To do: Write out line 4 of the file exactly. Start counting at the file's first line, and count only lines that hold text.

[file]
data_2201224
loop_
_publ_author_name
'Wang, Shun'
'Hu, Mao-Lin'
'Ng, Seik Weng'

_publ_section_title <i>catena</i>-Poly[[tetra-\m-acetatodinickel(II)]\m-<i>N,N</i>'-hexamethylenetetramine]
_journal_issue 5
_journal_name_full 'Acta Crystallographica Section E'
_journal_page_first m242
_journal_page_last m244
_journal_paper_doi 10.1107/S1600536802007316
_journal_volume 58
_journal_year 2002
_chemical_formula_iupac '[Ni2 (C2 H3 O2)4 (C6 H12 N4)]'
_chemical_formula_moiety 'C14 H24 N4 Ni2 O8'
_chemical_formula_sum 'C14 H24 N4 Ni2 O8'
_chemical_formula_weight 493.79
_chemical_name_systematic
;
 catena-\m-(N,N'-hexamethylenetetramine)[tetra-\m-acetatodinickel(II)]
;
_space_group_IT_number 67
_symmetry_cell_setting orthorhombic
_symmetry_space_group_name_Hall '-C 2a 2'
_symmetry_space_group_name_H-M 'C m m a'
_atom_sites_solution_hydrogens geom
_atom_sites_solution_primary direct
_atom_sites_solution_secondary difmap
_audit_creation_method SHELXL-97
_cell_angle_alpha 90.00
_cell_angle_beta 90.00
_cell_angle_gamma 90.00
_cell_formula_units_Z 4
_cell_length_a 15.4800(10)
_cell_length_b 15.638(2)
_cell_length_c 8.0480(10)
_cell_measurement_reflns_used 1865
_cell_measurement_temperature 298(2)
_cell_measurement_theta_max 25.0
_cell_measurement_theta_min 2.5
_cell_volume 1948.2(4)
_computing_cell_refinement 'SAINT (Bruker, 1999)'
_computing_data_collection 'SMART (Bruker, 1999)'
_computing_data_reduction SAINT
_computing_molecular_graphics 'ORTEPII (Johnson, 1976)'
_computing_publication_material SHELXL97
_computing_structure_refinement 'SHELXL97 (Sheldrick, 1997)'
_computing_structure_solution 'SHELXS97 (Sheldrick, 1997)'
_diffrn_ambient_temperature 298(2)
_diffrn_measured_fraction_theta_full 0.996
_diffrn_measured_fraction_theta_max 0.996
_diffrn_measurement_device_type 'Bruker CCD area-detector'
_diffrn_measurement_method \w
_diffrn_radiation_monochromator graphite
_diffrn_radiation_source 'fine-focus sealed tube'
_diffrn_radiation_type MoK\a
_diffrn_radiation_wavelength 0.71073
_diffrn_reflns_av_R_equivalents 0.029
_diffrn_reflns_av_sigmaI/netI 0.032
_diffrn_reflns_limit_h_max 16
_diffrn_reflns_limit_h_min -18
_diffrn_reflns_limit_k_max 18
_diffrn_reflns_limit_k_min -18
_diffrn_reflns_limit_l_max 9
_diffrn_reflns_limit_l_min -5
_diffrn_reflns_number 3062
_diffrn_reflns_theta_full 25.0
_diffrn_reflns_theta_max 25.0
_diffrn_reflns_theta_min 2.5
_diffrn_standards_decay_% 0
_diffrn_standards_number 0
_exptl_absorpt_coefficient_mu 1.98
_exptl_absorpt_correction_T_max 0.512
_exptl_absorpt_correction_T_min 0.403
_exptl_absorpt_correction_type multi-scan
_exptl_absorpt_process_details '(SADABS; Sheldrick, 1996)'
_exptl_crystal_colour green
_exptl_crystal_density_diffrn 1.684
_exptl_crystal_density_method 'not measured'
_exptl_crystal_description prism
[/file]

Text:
'Wang, Shun'